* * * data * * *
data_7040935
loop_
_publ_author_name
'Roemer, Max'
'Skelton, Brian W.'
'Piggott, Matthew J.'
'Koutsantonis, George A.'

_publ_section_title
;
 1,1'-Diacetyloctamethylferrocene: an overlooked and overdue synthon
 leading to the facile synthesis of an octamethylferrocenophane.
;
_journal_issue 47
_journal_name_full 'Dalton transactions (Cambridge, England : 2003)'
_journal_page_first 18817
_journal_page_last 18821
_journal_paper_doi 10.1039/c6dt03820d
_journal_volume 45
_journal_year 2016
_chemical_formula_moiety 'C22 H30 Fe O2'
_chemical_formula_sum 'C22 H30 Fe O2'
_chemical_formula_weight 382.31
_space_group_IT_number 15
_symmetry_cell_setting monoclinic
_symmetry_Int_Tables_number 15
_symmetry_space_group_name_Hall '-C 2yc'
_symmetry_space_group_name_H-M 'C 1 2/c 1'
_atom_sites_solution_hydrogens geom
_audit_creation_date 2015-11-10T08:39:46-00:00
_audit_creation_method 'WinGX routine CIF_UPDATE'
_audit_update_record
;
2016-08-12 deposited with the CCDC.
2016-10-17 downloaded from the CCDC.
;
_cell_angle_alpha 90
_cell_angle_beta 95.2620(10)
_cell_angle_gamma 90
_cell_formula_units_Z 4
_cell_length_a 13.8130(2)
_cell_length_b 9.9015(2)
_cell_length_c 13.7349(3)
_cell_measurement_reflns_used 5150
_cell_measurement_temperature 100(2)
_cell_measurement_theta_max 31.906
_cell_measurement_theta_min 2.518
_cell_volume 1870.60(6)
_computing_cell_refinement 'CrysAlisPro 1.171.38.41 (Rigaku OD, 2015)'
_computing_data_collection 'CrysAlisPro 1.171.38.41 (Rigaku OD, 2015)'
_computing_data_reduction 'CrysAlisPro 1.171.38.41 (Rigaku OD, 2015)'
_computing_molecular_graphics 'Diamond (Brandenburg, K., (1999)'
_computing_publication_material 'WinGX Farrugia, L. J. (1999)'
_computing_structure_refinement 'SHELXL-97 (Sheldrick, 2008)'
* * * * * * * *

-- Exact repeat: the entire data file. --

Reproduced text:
data_7040935
loop_
_publ_author_name
'Roemer, Max'
'Skelton, Brian W.'
'Piggott, Matthew J.'
'Koutsantonis, George A.'

_publ_section_title
;
 1,1'-Diacetyloctamethylferrocene: an overlooked and overdue synthon
 leading to the facile synthesis of an octamethylferrocenophane.
;
_journal_issue 47
_journal_name_full 'Dalton transactions (Cambridge, England : 2003)'
_journal_page_first 18817
_journal_page_last 18821
_journal_paper_doi 10.1039/c6dt03820d
_journal_volume 45
_journal_year 2016
_chemical_formula_moiety 'C22 H30 Fe O2'
_chemical_formula_sum 'C22 H30 Fe O2'
_chemical_formula_weight 382.31
_space_group_IT_number 15
_symmetry_cell_setting monoclinic
_symmetry_Int_Tables_number 15
_symmetry_space_group_name_Hall '-C 2yc'
_symmetry_space_group_name_H-M 'C 1 2/c 1'
_atom_sites_solution_hydrogens geom
_audit_creation_date 2015-11-10T08:39:46-00:00
_audit_creation_method 'WinGX routine CIF_UPDATE'
_audit_update_record
;
2016-08-12 deposited with the CCDC.
2016-10-17 downloaded from the CCDC.
;
_cell_angle_alpha 90
_cell_angle_beta 95.2620(10)
_cell_angle_gamma 90
_cell_formula_units_Z 4
_cell_length_a 13.8130(2)
_cell_length_b 9.9015(2)
_cell_length_c 13.7349(3)
_cell_measurement_reflns_used 5150
_cell_measurement_temperature 100(2)
_cell_measurement_theta_max 31.906
_cell_measurement_theta_min 2.518
_cell_volume 1870.60(6)
_computing_cell_refinement 'CrysAlisPro 1.171.38.41 (Rigaku OD, 2015)'
_computing_data_collection 'CrysAlisPro 1.171.38.41 (Rigaku OD, 2015)'
_computing_data_reduction 'CrysAlisPro 1.171.38.41 (Rigaku OD, 2015)'
_computing_molecular_graphics 'Diamond (Brandenburg, K., (1999)'
_computing_publication_material 'WinGX Farrugia, L. J. (1999)'
_computing_structure_refinement 'SHELXL-97 (Sheldrick, 2008)'